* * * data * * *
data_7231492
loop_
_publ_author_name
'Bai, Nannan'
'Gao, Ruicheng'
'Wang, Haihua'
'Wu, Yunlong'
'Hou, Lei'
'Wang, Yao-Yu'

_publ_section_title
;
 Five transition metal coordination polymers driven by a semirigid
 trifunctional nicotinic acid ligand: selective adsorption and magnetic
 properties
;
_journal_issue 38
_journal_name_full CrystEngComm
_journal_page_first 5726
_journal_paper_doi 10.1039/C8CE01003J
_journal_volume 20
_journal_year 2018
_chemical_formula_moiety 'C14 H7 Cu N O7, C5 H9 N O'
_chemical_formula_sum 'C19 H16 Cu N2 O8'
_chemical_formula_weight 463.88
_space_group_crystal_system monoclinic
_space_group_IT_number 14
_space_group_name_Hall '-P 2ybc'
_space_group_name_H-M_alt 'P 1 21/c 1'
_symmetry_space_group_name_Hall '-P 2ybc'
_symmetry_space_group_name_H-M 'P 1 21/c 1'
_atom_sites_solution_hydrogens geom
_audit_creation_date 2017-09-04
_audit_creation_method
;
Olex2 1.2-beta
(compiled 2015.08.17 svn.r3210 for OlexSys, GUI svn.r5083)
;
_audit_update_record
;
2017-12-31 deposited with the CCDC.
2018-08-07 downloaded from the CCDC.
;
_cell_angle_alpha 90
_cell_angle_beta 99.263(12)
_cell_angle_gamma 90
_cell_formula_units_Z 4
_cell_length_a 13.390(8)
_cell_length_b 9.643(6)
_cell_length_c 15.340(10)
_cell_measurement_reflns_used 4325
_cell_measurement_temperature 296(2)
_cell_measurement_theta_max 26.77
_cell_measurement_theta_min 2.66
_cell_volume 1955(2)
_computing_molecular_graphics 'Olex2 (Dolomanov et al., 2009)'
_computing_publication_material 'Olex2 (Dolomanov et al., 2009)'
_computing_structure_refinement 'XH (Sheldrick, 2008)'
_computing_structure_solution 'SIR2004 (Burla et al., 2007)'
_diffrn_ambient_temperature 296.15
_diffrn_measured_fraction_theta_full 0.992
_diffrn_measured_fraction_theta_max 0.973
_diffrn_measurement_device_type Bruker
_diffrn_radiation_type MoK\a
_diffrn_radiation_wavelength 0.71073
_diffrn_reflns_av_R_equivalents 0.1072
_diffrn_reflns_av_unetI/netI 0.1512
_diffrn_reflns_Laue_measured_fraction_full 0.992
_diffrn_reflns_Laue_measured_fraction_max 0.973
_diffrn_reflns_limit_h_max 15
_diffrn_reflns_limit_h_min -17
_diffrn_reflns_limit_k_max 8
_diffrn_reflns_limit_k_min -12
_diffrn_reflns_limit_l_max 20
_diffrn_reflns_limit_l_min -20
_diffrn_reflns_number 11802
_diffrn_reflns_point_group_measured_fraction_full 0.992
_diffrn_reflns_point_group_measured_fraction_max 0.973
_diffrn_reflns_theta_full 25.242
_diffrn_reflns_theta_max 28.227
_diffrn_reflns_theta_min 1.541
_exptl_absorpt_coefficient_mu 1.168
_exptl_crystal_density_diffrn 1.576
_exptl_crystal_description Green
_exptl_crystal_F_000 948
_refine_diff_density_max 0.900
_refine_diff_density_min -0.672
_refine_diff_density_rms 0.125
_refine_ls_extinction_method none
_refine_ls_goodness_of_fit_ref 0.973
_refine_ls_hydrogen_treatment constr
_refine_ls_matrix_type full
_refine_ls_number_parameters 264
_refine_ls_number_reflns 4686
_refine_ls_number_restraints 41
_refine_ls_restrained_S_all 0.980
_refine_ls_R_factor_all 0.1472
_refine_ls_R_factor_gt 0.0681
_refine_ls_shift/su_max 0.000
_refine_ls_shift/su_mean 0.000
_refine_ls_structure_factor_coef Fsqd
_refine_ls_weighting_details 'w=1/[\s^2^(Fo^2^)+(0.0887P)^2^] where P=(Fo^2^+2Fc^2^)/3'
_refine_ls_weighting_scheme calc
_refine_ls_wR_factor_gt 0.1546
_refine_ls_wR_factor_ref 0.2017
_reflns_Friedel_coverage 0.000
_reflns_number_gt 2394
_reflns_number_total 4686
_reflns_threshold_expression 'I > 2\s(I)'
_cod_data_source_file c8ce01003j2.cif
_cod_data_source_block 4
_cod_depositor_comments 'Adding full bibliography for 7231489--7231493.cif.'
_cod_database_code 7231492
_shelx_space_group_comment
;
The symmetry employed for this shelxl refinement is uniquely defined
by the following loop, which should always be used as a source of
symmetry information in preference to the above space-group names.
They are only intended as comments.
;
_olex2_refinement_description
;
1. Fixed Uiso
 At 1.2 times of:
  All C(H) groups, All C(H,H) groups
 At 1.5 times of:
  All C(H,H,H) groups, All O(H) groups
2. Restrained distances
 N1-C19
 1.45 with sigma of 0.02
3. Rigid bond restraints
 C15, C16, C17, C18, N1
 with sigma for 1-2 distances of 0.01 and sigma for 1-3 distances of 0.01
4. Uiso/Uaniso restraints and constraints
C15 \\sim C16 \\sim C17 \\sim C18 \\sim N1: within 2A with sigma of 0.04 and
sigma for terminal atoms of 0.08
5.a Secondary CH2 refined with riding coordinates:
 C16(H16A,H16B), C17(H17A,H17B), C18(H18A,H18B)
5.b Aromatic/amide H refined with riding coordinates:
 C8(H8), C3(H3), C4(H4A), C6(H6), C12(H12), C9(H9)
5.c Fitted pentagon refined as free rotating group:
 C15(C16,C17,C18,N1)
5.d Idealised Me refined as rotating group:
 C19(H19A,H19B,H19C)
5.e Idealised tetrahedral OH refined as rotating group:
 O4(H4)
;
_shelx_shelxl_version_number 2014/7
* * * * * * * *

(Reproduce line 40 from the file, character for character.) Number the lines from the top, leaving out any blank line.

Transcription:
2017-12-31 deposited with the CCDC.